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These travel time maps show how well, or badly, British cities are connected by rail. There are two different ways of measuring distance. (Actually, there are more, perhaps infinitely more, but for the purposes of this story we shall go with two.) You can do it as-the-crow-flies, drawing a straight line to find the shortest distance between two points; or you can consider how long it would actually take you to get from point A to point B.

Of these two methods, the former has the advantage of being objective, scientific and accurate; but it's the latter that actually chimes with human experience of the world. Which brings us to this rather clever map we found on the website of entrepreneur, occasional CityMetric contributor and professional Yorkshireman Tom Forth. The map shows how well connected 22 British cities are by rail. Click on any one of them, and you can toggle between one map showing physical distance, and another showing how long it’ll actually take you to travel to other cities by train. (This is something called an “isochrones” map.) Let's start with London. “He perdido la fe en el mundo académico”


Tools. Interesting Papers. Conferences. ¿Cuánto vale mi comodidad? - Moviliblog | Moviliblog. Foto: © CC BY Francisco Osorio Y cuánto vale nuestro tiempo. Las respuestas varían en función de las percepciones, de perspectivas y de nuestro entorno. Si me toca hacer fila en un parque de atracciones, la experiencia será completamente diferente si estoy sentado a la sombra o de pie bajo el sol. Si me llevan al cine, necesito saber si es para una buena película antes de decidir si invertir o no mi tiempo. Los sistemas de Bus Rapid Transit (BRT), en línea hoy en 180 ciudades, aunque han mejorado notablemente los tiempos de viaje, tienen el problema del sobrecupo. Para entender mejor el impacto del sobrecupo en la calidad del viaje, realizamos el estudio “Evaluación de la comodidad del pasajero en el transporte masivo” en Santiago de Chile (bus y metro) y Bogotá (BRT) donde hablamos con más de 1.000 usuarios a través de grupos focales y encuestas.

Los sistemas de transporte masivo (BRT y metro) mejoran el servicio, pero no necesariamente promueven la comodidad.


¿Cuántos minutos vale viajar sentado? | pedestre. Lunes 2 de marzo, 8.15 AM. En la parada del flamante bus de la RTP que hace el recorrido Miguel Ángel de Quevedo – Santa Fe (EcoBús es su nombre artístico) se pueden apreciar dos filas: una larga, bastante larga, y otra corta. El paisaje se repite en las horas de mayor demanda en gran parte de los centros de transferencia modal y terminales de microbuses de la ciudad: una fila larga, que se despliega de la puerta del bus hacia atrás, y otra corta que se coloca de la puerta hacia adelante. El esquema organizacional es muy simple: en la fila larga esperan los que se quieren ir sentados. La fila corta, compuesta por gente que está dispuesta a irse de pie, comienza a correr una vez que ya no quedan asientos disponibles en el microbús y por lo tanto se detiene el flujo de la fila larga. En la fila larga de Miguel Ángel de Quevedo y Universidad cuento 80 personas.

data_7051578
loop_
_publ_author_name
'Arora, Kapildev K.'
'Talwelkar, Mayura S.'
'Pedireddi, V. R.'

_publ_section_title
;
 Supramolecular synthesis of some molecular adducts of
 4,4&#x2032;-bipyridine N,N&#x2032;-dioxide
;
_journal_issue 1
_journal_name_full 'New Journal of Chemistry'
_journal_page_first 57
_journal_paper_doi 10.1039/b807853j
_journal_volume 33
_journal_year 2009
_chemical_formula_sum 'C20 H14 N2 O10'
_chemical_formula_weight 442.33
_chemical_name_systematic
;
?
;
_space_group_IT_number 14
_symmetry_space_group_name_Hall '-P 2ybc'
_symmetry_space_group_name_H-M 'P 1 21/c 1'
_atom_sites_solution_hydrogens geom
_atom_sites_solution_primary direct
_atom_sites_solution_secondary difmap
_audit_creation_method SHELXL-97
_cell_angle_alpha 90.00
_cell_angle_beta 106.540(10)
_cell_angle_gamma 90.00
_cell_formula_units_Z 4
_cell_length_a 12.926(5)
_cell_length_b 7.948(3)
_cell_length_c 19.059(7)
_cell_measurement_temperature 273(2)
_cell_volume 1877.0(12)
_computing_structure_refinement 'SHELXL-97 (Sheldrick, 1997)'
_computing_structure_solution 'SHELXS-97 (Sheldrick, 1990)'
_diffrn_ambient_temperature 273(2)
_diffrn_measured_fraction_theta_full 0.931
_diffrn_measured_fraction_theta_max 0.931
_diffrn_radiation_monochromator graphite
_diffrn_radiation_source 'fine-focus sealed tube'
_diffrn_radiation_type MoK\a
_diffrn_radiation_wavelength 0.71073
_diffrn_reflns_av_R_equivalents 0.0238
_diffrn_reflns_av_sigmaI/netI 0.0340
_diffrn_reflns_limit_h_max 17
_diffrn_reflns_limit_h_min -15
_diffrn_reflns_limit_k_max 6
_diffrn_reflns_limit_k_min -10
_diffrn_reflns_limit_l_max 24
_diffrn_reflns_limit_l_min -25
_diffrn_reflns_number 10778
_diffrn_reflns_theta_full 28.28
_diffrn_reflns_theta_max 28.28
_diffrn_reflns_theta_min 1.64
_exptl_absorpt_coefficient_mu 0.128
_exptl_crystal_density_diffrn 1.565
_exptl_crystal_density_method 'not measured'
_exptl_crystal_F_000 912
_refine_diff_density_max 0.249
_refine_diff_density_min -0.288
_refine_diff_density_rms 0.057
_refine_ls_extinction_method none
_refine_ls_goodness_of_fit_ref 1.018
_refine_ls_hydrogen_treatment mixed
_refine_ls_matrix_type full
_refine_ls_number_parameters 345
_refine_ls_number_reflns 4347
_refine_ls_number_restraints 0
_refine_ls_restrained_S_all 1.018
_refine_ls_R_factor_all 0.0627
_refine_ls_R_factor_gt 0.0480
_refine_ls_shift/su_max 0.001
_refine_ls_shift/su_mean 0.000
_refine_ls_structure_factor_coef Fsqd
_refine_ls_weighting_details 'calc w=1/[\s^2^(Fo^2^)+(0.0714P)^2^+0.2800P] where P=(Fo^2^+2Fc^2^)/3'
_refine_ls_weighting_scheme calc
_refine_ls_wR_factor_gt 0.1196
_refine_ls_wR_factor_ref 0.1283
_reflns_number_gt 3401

No debiera ser así, pero a veces el precio a pagar por viaje digno en la ciudad es media hora de espera. Palabras al cierre En "2. Exclusif. Le recrutement des docteurs dans la haute fonction publique face au mur des "grands corps" de l'État. Les docteurs pourront-ils intégrer les corps de la haute fonction publique, comme le prévoit l'article 78 de la loi ESR du 22 juillet 2013, et dans quelles conditions ?

Plus d'un an après l'adoption de la loi Fioraso, la question n'est toujours pas tranchée, et a nécessité la mobilisation d'une mission spéciale dépêchée par la secrétaire d'État à l'Enseignement supérieur et à la Recherche, et l'avis du Conseil d'État. La Rue Montpensier a même convoqué mi-septembre une assemblée générale – un cas de figure rarissime pour un sujet qui ne relève pas de la plus brûlante actualité – pour répondre à la demande d'avis formulée par la directrice générale de la fonction publique, Marie-Anne Lévêque. Cet avis, dont EducPros a eu connaissance, examine point par point les dispositions de l'article 78 de la loi ESR.

Et en conclut que la loi est conforme à la Constitution. Pourtant, rien n'est encore gagné. Une multiplication d'obstacles une autre lecture du ministère. Saurez-vous « pitcher » votre thèse à un recruteur ? Can an index ever be a good measure of social inclusion? | Let's Talk Development. I really don’t like indices, particularly those that claim to measure what are termed “social issues”. And they seem to be everywhere. Ok, the Human Development Index did a lot to push countries to do more on health and education, and its rankings serve to pit countries in good competition with each other. Single measures are also intuitive and easy for monitoring purposes.

Just to stop my initial train of thought here, I have two problems with indices that measure “well-being”: first, they are often weighted and the weights assigned to individual components expose the subjectivity of their creators. If you think primary education is more important than reproductive health, and you assign weights that way, that’s what your index will pick up. Second, in a bid to make them comparable across countries, their creators make indices awfully generic - almost reductionist. ​ But what do I do when people ask me for a summary measure of social inclusion?